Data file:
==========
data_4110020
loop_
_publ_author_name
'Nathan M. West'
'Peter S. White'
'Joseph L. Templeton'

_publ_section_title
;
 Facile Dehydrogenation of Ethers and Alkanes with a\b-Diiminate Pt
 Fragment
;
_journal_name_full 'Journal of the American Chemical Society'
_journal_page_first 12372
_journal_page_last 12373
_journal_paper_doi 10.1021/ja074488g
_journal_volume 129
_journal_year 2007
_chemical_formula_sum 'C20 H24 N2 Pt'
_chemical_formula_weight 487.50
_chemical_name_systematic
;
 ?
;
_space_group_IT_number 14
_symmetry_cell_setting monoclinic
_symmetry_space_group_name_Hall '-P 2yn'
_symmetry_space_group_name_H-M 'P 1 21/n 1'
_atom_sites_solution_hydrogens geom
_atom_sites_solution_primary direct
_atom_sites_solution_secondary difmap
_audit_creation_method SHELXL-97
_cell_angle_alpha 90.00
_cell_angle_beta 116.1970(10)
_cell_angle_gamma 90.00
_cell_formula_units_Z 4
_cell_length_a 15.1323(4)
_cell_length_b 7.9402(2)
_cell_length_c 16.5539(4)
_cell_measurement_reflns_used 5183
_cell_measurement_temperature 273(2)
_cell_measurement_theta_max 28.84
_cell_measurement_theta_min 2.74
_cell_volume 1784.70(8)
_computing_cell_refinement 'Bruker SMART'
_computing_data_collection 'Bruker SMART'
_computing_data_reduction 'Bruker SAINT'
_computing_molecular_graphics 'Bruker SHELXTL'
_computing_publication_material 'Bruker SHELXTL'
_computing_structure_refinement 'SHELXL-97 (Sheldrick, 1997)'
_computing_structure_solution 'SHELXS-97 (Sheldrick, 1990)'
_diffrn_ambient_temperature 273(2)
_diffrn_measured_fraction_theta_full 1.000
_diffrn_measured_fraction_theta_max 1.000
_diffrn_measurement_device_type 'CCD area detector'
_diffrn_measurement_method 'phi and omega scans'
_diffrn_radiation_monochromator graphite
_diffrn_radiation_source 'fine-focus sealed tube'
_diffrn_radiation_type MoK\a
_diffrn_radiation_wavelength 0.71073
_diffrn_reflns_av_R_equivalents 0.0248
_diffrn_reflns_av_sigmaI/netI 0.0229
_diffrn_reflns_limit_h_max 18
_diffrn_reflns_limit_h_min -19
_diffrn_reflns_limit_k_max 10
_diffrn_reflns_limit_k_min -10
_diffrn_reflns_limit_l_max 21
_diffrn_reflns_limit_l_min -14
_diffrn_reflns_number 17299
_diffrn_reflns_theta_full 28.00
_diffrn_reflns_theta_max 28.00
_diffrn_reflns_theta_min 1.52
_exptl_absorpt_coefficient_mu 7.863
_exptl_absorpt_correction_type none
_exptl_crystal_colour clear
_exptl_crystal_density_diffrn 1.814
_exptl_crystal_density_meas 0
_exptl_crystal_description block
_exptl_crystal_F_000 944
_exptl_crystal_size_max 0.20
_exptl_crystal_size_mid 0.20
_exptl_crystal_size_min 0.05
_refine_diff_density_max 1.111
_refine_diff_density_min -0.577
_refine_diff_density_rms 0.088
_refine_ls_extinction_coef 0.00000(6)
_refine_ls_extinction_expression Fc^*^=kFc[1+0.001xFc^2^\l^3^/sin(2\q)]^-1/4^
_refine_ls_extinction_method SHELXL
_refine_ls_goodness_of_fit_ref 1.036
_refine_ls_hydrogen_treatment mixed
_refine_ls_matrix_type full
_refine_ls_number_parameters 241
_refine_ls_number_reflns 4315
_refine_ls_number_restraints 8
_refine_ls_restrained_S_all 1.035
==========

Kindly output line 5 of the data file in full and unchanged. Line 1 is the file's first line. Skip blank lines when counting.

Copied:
'Peter S. White'